Finally, I'm back at school sitting on the big braided rug with my classmates looking at the typewriter and all the colorful this and thats around the room, when suddenly I hear my mom yelling at the principal. I recognize the hurried click of her footsteps coming down the hallway, and I am embarrassed; I am wishing I would blend into the rug so that she can't find me. My mom pulls the classroom door open and the principal is all helpless and stricken looking like he'd been caught in a crime; he was holding his palm over his mouth. I wondered if she had slapped him.

"Oh my God! What the Hell is this"? I will never forget those words. Everyone is making a scramble for a corner of the room, except me. I'm frozen. "Wanda, get your coat. We are leaving." I still sat frozen to the rug. She reached down with her hand and pulled me up. "Come on. I am getting you out of here." At the time, I didn't understand. I liked sitting in the classroom playing with the nice teachers. I didn't know that I wasn't learning anything. I didn't know that I was being treated different for an economic and social reason. Had my mother not came to the school and given me a hand up, I might never have become the strong and resilient, educated person that I am today. I might never have learned to read had she not cared about me.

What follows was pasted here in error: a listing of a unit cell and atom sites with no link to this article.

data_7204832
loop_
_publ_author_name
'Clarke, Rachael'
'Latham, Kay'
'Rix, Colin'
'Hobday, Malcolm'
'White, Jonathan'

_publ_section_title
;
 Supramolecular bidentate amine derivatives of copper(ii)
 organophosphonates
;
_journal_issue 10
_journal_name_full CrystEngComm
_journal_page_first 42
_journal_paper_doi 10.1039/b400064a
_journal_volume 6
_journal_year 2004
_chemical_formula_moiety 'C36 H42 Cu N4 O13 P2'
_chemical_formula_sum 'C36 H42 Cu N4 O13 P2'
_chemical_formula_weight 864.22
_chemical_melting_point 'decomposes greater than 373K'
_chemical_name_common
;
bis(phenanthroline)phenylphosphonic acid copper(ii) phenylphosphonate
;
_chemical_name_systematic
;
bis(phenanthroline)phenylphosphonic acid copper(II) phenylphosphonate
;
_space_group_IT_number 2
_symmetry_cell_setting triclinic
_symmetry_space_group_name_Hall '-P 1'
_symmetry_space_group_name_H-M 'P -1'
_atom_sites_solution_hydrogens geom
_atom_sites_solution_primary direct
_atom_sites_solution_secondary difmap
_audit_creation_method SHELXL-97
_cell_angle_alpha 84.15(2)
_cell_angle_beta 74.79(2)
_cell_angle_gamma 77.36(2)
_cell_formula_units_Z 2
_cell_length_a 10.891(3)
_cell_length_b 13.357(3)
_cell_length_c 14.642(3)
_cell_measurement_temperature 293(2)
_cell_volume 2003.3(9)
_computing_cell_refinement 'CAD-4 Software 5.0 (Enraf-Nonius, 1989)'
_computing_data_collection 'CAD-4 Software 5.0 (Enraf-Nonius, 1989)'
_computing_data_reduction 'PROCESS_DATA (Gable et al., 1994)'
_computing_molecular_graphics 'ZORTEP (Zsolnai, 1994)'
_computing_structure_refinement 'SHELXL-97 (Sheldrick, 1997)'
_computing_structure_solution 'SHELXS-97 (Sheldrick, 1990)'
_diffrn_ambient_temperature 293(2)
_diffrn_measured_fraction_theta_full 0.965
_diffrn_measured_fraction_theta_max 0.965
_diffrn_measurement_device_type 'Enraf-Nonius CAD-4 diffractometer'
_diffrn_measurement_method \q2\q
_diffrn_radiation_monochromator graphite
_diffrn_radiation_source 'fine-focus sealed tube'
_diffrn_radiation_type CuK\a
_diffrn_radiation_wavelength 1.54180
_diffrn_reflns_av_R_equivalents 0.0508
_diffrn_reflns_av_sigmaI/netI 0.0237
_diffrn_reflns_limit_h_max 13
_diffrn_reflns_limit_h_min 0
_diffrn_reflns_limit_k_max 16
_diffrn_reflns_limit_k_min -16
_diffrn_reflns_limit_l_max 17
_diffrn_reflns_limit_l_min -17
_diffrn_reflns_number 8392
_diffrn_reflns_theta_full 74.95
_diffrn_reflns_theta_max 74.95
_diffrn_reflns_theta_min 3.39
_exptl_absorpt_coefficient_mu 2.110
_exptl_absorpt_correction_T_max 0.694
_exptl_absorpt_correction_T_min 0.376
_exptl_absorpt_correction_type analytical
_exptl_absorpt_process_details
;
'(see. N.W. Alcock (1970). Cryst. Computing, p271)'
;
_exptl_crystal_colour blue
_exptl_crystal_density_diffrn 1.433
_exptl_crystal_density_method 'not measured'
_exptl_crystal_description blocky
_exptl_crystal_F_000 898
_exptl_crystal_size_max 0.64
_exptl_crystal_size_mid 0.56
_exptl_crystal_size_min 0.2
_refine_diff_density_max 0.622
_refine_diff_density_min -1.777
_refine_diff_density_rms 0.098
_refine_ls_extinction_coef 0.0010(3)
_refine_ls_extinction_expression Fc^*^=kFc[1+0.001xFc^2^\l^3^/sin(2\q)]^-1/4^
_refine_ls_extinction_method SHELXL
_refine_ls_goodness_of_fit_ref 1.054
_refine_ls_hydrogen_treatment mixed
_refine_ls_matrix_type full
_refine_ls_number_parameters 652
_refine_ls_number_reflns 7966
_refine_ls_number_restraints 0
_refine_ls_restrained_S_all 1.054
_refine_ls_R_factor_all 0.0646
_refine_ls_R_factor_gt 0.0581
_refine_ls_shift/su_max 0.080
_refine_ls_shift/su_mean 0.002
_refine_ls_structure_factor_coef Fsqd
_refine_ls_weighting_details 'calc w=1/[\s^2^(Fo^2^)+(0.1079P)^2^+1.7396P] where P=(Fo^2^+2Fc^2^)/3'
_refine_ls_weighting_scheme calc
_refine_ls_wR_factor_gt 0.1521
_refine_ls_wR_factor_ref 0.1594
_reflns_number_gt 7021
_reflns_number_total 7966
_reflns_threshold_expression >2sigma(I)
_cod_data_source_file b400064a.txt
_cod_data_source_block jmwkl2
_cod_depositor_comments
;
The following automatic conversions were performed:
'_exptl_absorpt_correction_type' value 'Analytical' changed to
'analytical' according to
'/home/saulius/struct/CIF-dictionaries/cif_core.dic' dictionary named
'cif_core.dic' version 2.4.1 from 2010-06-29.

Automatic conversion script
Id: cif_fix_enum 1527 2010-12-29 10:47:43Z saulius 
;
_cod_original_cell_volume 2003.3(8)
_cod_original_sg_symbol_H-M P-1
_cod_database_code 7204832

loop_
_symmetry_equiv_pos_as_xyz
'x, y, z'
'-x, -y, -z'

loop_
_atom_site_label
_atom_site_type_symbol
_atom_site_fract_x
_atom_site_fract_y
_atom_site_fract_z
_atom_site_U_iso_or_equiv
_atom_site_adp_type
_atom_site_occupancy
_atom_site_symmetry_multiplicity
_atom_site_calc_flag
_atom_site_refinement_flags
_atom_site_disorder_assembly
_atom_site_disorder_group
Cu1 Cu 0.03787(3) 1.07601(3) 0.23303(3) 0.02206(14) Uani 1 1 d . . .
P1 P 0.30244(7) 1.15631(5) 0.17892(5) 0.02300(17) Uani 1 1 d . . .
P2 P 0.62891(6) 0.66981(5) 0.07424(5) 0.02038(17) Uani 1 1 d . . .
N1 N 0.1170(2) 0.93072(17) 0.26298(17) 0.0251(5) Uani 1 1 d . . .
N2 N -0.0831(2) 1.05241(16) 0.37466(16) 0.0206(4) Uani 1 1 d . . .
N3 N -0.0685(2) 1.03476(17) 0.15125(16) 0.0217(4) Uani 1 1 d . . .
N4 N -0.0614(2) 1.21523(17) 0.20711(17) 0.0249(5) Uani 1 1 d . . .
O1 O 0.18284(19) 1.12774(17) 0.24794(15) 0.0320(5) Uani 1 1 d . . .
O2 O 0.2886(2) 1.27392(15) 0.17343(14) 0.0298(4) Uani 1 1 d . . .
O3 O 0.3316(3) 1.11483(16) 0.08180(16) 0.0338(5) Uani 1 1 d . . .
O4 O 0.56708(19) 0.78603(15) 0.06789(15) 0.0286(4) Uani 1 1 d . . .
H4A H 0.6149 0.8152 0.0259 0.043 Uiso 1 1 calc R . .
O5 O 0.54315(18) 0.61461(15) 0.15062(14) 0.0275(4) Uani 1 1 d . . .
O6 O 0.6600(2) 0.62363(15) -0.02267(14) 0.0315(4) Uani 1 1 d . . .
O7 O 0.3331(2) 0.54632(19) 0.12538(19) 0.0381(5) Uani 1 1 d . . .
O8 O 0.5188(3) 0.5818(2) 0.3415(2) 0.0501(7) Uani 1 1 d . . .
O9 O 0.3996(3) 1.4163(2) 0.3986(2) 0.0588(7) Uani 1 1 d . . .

I will save you the story about the black eye, the little mechanical dog, and the rows and rows of metal bookshelves. I will tell you that my mom marched me into a public library and a real first-grade class on that very same day. I will tell you that she signed me up for the Book of the Month Club and Highlights Magazine. She took me into the Carnegie Library and she explained that I could learn about anything I wanted just by reading books. The effort to get caught up with my peers was painful and humiliating. I never became a math whiz, even though I learned to love and appreciate different kinds of math. But by fourth grade, I could read almost anything.